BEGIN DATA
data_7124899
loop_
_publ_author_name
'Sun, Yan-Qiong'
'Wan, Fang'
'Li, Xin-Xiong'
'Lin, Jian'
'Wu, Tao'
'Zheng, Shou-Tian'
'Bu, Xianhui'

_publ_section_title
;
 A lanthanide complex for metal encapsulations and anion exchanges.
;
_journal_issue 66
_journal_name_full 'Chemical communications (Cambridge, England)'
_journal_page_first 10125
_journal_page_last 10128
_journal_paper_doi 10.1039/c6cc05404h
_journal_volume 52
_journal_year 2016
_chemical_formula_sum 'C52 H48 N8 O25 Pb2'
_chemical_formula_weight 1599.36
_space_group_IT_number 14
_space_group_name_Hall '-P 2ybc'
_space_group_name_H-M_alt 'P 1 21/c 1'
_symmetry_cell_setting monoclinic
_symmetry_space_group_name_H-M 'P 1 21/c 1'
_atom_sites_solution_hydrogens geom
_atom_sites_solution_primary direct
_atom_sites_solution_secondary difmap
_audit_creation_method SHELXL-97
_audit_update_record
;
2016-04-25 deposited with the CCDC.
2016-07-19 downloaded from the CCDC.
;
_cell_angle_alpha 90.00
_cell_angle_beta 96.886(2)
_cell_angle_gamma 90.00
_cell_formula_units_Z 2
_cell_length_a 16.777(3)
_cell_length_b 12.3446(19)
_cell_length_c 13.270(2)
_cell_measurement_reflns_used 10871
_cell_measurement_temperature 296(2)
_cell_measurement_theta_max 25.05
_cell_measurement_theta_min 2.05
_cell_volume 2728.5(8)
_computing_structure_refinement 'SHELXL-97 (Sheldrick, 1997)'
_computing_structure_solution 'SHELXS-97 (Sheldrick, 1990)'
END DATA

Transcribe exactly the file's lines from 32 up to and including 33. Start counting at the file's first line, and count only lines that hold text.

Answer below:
_audit_creation_method SHELXL-97
_audit_update_record